Speaking as one who was intimately involved in this case from the time Wayne and his brother Rodney arrived at the doorstep of the Humboldt County Sheriff's Department until its court disposition (they are never officially concluded until the death of the perpetrator), I have complete knowledge of the investigation of this case and the outcome.
I can therefore state publicly that Ms Rother has done an exemplary job of presenting the case in a way that puts the reader into the life history of Wayne Adam Ford and presents the information and the facts of the case in such a way that the reader can understand Wayne and his motivations, sexual deviency, attitudes and his defense to the extent that is possible. The author covered Wayne's evasive answers when asked the details of the killings, why he cut up two of the victims and so on. She also covered the defense's use of that information during the trial. Ms Rother's narrative switched back and forth to different periods in Wayne's, the victims, and Wayne's families lives, and back to the investigation of the initial murder in Humboldt and to the other murders.
The details of what duties I and my fellow deputy sheriffs had to perform during this investigation are indeed lurid, horrible and way beyond what I thought I had signed on for in law enforcement. Of course by the time this case came up I had been a homicide and major crimes detective for some years and had been able to keep such things where they belong in my psyche.
Ms Rother presents the life history of Wayne in a progressive and cohesive manner for the reader. It is very accurate as I can attest, as I did most of the early interviews with Wayne's ex wives, friends and family members. I won't repeat the psychological examination of the book by Ms Franklin but to say that I agree with most of her conclusions. In the book, the testimony by Drs Deitz and Meloy are shown by Ms Rother to be what they are; conflicting but equally compelling opinions. Ms Rother also examines the testimony of Dr Davis, the expert on coerced confessions. Ms Rother does a good job of presenting the facts of what happened during the investigation which did not, in the opinion of the court, deny Wayne his constitutional rights, including his right to an attorney if he so desired. (a criminal suspect has to be 1. in custody and 2.subject to an interrogation for Miranda to be in effect) Rother also correctly reported that Wayne invoked his rights early on, and they were honored by me and other members of our agency. Ms Rother also accurately reported that later on, Wayne changed his mind and decided to talk to me about his crimes.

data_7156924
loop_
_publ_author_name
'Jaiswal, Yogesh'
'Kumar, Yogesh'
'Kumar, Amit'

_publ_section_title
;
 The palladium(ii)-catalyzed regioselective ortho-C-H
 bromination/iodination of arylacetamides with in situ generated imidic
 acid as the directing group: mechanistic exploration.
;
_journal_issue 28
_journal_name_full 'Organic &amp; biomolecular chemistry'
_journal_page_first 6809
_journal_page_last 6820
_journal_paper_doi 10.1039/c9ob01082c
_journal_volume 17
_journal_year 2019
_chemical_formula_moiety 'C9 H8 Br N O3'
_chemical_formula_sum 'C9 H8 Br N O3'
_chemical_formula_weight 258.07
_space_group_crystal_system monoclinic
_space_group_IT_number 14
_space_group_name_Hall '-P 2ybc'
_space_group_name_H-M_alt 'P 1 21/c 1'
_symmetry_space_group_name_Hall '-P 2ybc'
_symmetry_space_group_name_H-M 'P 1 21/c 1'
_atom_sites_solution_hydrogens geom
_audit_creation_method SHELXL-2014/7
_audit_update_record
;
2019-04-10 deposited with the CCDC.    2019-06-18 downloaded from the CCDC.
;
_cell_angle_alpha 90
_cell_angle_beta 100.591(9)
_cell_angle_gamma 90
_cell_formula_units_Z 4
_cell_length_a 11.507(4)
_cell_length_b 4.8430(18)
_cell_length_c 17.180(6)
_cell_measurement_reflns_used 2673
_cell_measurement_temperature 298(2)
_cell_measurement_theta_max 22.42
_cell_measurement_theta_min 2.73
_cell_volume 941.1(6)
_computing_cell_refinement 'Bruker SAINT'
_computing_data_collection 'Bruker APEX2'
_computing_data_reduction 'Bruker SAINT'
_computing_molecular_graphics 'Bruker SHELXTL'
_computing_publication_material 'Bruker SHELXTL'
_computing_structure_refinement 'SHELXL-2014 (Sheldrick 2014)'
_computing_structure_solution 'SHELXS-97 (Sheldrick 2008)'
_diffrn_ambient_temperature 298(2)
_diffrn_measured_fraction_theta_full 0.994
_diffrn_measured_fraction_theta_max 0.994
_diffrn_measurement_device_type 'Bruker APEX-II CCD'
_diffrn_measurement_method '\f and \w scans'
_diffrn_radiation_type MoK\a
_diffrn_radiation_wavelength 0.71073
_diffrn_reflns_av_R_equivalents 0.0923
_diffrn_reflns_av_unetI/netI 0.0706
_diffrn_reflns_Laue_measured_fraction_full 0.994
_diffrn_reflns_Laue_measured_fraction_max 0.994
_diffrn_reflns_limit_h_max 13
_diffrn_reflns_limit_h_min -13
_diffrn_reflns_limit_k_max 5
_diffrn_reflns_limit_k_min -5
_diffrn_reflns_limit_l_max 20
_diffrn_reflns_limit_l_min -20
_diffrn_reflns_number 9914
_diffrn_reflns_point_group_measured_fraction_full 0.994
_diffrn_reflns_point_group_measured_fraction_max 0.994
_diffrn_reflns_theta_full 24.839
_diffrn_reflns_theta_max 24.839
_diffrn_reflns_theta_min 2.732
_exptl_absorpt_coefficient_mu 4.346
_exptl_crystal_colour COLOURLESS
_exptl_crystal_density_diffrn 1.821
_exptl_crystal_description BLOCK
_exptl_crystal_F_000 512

The book also examines the defense team's assertion that Wayne's depression was mitigating evidence and Ms Rother does a good job of covering the prosecution's and the defense's cases. The book also portrays the case in detail from both sides. Ms Rother does not take sides with anyone involved in the case and she has presented the case in amazing detail and accuracy. Ms Rother has honored the information, the story of Wayne's life, the crimes he committed, and the famililies of the victims, who are still and will be victims as are homicide or major crimes' victims, and their families left behind by the tragic deaths.
The other point Ms Rother made is that Wayne Adam Ford seemed to be a normal 36 year old man. He had friends, socialized in kerioke bars, was personable, attractive looking, and seemed to be a nice guy to his friends, and yet he committed unspeakable crimes. I am glad I decided to trust Ms Rother with this case because it is an unusual story of serial killings that needed to be told, and because Ms Rother did such an outstanding job of pulling all of the information together in an informative yet entertaining way. This book was tough for me to read because I lived the case, but it was so well written I had to read it all.
Was Wayne Adam Ford sorry for his crimes? He never said he was sorry to me. Did Ford really turn himself in? The true hero of this case is Rodney Ford who almost dragged Wayne into the Sheriff's Office after Wayne told Rodney he changed his mind. Rodney did not know what crimes Wayne had committed when they arrived at the Sheriff's Office, just that he "had hurt some people.". If Rodney had let Wayne have his way..............?